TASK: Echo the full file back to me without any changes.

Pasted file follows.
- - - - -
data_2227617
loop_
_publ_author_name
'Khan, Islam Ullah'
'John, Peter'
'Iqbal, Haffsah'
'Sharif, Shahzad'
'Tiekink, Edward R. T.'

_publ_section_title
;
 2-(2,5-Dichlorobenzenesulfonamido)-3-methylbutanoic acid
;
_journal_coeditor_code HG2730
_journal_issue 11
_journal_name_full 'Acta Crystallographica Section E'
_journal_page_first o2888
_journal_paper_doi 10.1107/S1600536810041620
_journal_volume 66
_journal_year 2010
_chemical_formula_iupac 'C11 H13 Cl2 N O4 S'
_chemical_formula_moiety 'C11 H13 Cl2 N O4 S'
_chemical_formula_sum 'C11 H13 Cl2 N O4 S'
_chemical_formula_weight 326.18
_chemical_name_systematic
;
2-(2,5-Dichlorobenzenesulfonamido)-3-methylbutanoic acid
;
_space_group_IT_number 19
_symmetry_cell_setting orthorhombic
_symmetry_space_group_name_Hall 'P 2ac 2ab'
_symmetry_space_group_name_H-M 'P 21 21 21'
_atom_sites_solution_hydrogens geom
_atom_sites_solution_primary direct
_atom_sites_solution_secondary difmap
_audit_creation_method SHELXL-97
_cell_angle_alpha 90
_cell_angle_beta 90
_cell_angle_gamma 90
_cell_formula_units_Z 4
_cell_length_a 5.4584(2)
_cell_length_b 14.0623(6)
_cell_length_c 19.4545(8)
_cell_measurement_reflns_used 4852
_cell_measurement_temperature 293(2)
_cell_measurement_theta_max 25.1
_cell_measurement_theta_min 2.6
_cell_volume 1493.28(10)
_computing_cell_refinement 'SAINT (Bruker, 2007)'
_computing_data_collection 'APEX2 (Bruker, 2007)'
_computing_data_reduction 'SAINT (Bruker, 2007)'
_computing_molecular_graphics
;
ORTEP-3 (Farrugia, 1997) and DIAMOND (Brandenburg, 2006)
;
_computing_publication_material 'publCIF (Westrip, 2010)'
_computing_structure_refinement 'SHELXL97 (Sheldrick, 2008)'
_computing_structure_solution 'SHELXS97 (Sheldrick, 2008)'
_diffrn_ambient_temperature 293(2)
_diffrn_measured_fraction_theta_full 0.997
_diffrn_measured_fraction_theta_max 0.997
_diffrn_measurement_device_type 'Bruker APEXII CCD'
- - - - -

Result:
data_2227617
loop_
_publ_author_name
'Khan, Islam Ullah'
'John, Peter'
'Iqbal, Haffsah'
'Sharif, Shahzad'
'Tiekink, Edward R. T.'

_publ_section_title
;
 2-(2,5-Dichlorobenzenesulfonamido)-3-methylbutanoic acid
;
_journal_coeditor_code HG2730
_journal_issue 11
_journal_name_full 'Acta Crystallographica Section E'
_journal_page_first o2888
_journal_paper_doi 10.1107/S1600536810041620
_journal_volume 66
_journal_year 2010
_chemical_formula_iupac 'C11 H13 Cl2 N O4 S'
_chemical_formula_moiety 'C11 H13 Cl2 N O4 S'
_chemical_formula_sum 'C11 H13 Cl2 N O4 S'
_chemical_formula_weight 326.18
_chemical_name_systematic
;
2-(2,5-Dichlorobenzenesulfonamido)-3-methylbutanoic acid
;
_space_group_IT_number 19
_symmetry_cell_setting orthorhombic
_symmetry_space_group_name_Hall 'P 2ac 2ab'
_symmetry_space_group_name_H-M 'P 21 21 21'
_atom_sites_solution_hydrogens geom
_atom_sites_solution_primary direct
_atom_sites_solution_secondary difmap
_audit_creation_method SHELXL-97
_cell_angle_alpha 90
_cell_angle_beta 90
_cell_angle_gamma 90
_cell_formula_units_Z 4
_cell_length_a 5.4584(2)
_cell_length_b 14.0623(6)
_cell_length_c 19.4545(8)
_cell_measurement_reflns_used 4852
_cell_measurement_temperature 293(2)
_cell_measurement_theta_max 25.1
_cell_measurement_theta_min 2.6
_cell_volume 1493.28(10)
_computing_cell_refinement 'SAINT (Bruker, 2007)'
_computing_data_collection 'APEX2 (Bruker, 2007)'
_computing_data_reduction 'SAINT (Bruker, 2007)'
_computing_molecular_graphics
;
ORTEP-3 (Farrugia, 1997) and DIAMOND (Brandenburg, 2006)
;
_computing_publication_material 'publCIF (Westrip, 2010)'
_computing_structure_refinement 'SHELXL97 (Sheldrick, 2008)'
_computing_structure_solution 'SHELXS97 (Sheldrick, 2008)'
_diffrn_ambient_temperature 293(2)
_diffrn_measured_fraction_theta_full 0.997
_diffrn_measured_fraction_theta_max 0.997
_diffrn_measurement_device_type 'Bruker APEXII CCD'